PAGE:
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Beaver Marsh Trail - #7 - Amphibians


Amphibians of Beaver Marsh

Amphibians are a large and diverse group of vertebrates. There are 3 groups of amphibians: frogs and toads (anura), salamanders (caudata), and caecilians (gymnophiona). Of the 3 groups, only frogs and salamanders are found in North Carolina.

Frogs and Toads

Green Tree Frog (Hyla cinerea)
Green Tree Frog (Hyla cinerea)

Frogs and toads are the largest group of amphibians. The first species evolved more than 190 million years ago and presently includes more than 5000 species living around the world. Frogs and toads have permeable skin that absorbs water and other substances. Frogs and toads, like all amphibians are ectothermic, which means their body temperature is regulated by the habitat. Each species of frog and toad has a unique breeding call that males use to attract a mate. Frogs are the most well-known and are commonly described as having smooth, moist skin, elongated hind legs and live in or near water. Many frogs are excellent jumpers and often leap to escape predators. Adult frogs are predators and consume a wide variety of prey including insects, spiders, worms, and small vertebrates.

American Toad (Anaxyrus americanus)
American Toad (Anaxyrus americanus)

In North Carolina, species that have dry bumpy skin, shorter hind legs, and frequently found far from standing water are called toads. Many toads have enlarged parotid glands just behind their eyes. The glands produce toxic or distasteful chemicals that help deter predators. Frogs and toads use camouflage to hide from predators, but if that fails toads often use another trick to avoid being eaten. When threatened toads will inhale air and raise their body off the ground to appear larger and intimidate the predator. Beaver Marsh provides habitat for 10 of the 30 species of frogs and toads found in North Carolina. When weather is very hot, dry, or cold these animals take refuge in dark and damp spaces like rotten logs, forest leaf litter, or underground. Frogs and toads are most active during the breeding season. On rainy nights during the spring and summer males from several species can be heard calling to attract females. Each species has a unique call.

Common species of frogs & toads found at Beaver Marsh:

  • Spring peepers (Pseudacris crucifer)
  • Northern cricket frog (Acris crepitans)
  • Upland chorus frog (Pseudacris feriarum)
  • Pickerel frog (Lithobates palustris)
  • Cope’s gray tree frogs (Hyla chrysoscelis)
  • Green tree frogs (Hyla cinerea)
  • American bullfrogs (Lithobates catesbeiana
  • Green Frogs (Lithobates clamitans)
  • American toads(Anaxyrus americanus)
  • Eastern narrow-mouth toads (Gastrophryne carolinensis)
Pickerel frog (Lithobates palustris)
Pickerel frog (Lithobates palustris)


Southern Red Backed Salamander (Plethodon serratus)
Southern Red Backed Salamander (Plethodon serratus)

Salamanders are a diverse group of amphibians found in terrestrial and aquatic habitats. They are carnivores and will eat anything they can fit in their mouth and swallow, including other salamanders. Many produce chemicals in their skin and shed their tails to escape being eaten. Salamanders that have lost their tail can regenerate a new tail, some can even regrow lost legs. More species of salamander live in the Southeastern US than any other place on earth. Most of the salamanders in the NC Piedmont and all the species found at Beaver Marsh belong to one of two groups.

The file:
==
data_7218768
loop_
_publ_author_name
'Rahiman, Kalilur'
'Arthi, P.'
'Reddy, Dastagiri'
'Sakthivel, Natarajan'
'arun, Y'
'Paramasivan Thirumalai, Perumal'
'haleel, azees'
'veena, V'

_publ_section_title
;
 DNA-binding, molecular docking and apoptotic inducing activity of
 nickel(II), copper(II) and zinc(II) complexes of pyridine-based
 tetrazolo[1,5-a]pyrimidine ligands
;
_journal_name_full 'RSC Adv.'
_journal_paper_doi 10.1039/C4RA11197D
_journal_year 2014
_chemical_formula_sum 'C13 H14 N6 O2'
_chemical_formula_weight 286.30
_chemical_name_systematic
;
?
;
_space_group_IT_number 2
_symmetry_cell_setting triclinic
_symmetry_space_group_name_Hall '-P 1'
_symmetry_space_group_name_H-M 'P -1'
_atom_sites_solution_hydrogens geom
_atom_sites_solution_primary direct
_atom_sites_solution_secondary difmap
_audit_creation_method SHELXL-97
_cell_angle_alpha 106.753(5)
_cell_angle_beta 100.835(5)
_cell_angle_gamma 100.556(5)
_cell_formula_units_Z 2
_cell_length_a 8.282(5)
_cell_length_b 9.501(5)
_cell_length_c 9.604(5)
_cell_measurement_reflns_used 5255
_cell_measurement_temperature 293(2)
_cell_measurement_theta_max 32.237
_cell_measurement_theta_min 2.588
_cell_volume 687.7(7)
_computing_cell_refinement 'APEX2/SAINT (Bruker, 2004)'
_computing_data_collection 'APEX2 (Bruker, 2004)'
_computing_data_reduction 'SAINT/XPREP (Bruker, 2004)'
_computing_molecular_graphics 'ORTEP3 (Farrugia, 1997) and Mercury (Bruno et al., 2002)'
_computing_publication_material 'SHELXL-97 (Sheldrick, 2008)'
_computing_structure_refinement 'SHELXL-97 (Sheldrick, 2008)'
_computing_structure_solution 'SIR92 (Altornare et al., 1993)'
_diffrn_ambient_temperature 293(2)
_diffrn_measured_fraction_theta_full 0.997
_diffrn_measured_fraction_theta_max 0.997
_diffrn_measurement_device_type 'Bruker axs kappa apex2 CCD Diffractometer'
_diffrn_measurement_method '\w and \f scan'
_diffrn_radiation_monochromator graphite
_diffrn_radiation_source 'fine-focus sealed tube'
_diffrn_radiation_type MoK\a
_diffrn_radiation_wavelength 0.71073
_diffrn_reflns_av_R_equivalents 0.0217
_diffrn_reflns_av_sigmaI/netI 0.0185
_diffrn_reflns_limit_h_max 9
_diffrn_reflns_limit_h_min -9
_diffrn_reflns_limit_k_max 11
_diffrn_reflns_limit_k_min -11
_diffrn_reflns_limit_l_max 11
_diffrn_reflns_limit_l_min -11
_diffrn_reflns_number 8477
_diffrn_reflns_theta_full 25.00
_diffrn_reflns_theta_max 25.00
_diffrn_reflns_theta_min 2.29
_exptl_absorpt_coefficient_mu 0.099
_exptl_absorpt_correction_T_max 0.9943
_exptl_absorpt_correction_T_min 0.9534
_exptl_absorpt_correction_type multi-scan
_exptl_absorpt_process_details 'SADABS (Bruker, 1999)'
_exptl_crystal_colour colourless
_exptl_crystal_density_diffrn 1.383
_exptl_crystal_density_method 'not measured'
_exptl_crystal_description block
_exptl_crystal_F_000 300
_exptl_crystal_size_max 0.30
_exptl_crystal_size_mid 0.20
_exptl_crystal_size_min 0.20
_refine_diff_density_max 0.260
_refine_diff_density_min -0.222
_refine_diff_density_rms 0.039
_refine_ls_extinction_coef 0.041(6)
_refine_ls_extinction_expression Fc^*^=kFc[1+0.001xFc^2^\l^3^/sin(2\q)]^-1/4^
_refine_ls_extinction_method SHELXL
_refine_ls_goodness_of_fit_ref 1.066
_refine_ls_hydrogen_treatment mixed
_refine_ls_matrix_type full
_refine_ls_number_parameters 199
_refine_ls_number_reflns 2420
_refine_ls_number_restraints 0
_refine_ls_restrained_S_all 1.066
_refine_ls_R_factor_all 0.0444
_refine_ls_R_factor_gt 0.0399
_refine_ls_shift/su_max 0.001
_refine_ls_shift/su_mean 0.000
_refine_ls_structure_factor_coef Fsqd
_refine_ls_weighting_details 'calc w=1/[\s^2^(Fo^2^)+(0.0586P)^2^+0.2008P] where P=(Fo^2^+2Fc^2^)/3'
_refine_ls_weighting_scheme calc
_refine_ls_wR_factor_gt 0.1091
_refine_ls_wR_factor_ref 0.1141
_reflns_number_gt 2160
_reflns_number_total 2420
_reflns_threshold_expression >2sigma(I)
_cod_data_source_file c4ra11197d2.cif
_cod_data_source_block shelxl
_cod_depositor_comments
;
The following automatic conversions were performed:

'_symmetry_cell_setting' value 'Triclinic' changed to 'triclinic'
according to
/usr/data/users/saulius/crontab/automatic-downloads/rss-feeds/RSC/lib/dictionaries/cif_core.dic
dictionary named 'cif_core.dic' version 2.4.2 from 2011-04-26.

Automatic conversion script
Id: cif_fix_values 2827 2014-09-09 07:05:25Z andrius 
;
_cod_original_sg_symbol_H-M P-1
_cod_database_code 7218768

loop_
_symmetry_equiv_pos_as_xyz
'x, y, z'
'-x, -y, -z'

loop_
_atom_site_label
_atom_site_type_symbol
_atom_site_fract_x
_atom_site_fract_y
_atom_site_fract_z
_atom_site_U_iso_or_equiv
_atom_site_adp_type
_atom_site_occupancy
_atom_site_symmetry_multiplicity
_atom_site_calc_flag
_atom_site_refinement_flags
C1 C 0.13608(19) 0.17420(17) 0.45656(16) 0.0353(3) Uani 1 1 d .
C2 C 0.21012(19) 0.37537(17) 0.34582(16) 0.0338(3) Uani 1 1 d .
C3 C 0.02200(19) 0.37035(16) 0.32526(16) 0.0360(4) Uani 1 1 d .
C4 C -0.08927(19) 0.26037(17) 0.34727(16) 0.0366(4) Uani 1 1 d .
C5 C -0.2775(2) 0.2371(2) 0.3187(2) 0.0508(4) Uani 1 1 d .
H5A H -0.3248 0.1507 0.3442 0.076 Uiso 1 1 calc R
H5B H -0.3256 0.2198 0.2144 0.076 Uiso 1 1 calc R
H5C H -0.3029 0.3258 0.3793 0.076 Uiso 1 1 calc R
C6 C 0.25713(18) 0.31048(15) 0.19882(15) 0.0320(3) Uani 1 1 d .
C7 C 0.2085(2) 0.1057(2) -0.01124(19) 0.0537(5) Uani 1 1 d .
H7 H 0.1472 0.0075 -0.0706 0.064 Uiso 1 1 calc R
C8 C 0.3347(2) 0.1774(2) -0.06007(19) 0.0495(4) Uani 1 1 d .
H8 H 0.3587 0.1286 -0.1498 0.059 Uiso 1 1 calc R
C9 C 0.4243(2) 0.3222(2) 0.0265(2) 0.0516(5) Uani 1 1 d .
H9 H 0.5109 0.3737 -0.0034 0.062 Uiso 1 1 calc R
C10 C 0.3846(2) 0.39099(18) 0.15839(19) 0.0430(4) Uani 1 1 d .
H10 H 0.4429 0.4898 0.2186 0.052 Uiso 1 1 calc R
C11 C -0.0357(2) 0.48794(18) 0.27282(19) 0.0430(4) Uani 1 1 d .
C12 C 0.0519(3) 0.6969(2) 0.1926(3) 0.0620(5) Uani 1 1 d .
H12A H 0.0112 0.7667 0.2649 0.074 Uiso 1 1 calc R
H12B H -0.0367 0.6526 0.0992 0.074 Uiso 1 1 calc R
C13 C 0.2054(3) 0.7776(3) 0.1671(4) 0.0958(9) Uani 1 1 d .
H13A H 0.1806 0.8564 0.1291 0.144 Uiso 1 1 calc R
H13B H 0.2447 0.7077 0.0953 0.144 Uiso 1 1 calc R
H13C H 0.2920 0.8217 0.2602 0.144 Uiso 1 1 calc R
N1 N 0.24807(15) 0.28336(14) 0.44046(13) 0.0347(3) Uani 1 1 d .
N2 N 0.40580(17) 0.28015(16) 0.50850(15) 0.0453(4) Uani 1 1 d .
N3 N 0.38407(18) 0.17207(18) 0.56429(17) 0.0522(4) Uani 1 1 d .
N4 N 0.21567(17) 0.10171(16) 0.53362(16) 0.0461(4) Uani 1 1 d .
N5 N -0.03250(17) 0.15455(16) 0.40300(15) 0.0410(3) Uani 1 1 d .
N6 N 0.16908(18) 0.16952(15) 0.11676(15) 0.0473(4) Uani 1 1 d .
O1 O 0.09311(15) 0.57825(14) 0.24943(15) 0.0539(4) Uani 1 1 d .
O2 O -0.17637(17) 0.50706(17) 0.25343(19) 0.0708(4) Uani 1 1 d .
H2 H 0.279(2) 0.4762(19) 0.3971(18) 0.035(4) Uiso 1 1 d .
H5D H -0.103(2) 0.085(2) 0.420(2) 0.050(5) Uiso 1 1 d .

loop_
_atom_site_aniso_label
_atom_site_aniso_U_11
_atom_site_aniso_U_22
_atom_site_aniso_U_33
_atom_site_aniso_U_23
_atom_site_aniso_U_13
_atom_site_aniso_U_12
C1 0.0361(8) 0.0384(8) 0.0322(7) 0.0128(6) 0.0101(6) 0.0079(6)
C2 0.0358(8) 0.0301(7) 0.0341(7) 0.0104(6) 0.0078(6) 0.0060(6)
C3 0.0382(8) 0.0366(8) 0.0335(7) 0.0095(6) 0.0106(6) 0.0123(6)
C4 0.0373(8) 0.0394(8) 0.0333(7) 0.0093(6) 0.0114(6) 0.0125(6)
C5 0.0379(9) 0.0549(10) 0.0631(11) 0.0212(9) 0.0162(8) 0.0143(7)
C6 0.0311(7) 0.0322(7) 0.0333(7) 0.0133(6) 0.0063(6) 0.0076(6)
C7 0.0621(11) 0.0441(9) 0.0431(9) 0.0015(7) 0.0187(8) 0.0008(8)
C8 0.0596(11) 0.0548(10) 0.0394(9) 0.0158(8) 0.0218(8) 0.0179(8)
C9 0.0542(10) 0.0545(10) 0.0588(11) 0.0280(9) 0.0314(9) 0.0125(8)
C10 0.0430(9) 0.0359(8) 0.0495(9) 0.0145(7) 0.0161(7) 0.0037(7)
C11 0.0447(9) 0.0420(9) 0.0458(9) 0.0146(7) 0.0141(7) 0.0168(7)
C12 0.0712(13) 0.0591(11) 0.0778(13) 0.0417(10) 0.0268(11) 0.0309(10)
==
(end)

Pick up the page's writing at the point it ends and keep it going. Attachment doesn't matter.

Mole salamanders are large, heavy bodied, terrestrial salamanders. They spend most of the year underground only emerging during a short breeding season. All mole salamanders are oviparous and deposit egg clutches in or near seasonal wetlands. Mole salamanders are dependent on the temporary pools that form after rains because larvae cannot survive in water inhabited by fish predators. The marbled salamander (Ambystoma opacum) is a mole salamander and the Official State Salamander in North Carolina.

The lungless salamanders are the most diverse group of salamanders. Most species are small and slender terrestrial salamanders. As the name suggests these salamanders have no lungs. They absorb oxygen and release carbon dioxide through their skin.

Marbled Salamander (Ambystoma opacum)
Marbled Salamander (Ambystoma opacum)

Salamander species common in the Beaver Marsh area:

  • Marbled salamander (Ambystoma opacum)
  • Eastern red-backed salamander (Plethodon cinereus)

Amphibian Conservation

Amphibians are found in almost every habitat on every continent except the polar regions of Greenland and Antarctica. In many ecosystems they are abundant and play important roles in many food webs. Many amphibians are considered indicator species because they are very sensitive to environmental conditions. Amphibian studies can provide important information about the health of an ecosystem and how changes might affect other species of plants and animals.

Habitat loss and degradation are the largest threats to amphibian species. Many species are also threatened by infectious disease and climate change. Organizations like ECWA protect and restore areas like the Beaver Marsh that provide valuable habitats for amphibians and other wildlife.

More Info

Additional information about amphibians can be found in the following links.

Headshot of Nicolette Cagle, Ph.D.
Nicolette Cagle, Ph.D.

Looking for even more information?

Check out Nicolette Cagle's September Wildlife Report

Check out Nicolette Cagle's September Wildlife Report

Nicolette Cagle, Ph.D. is a passionate ecologist and environmental educator on the faculty of the Nicholas School of the Environment at Duke University. She provides periodic Wildlife Reports on the flora and fauna in the Ellerbe Creek Watershed.



Ellerbe Creek Watershed Association
331 W. Main, Ste. 511
Durham, NC 27701

These web pages are the Eagle Scout project of Mathew Jacob.
Thanks Mathew!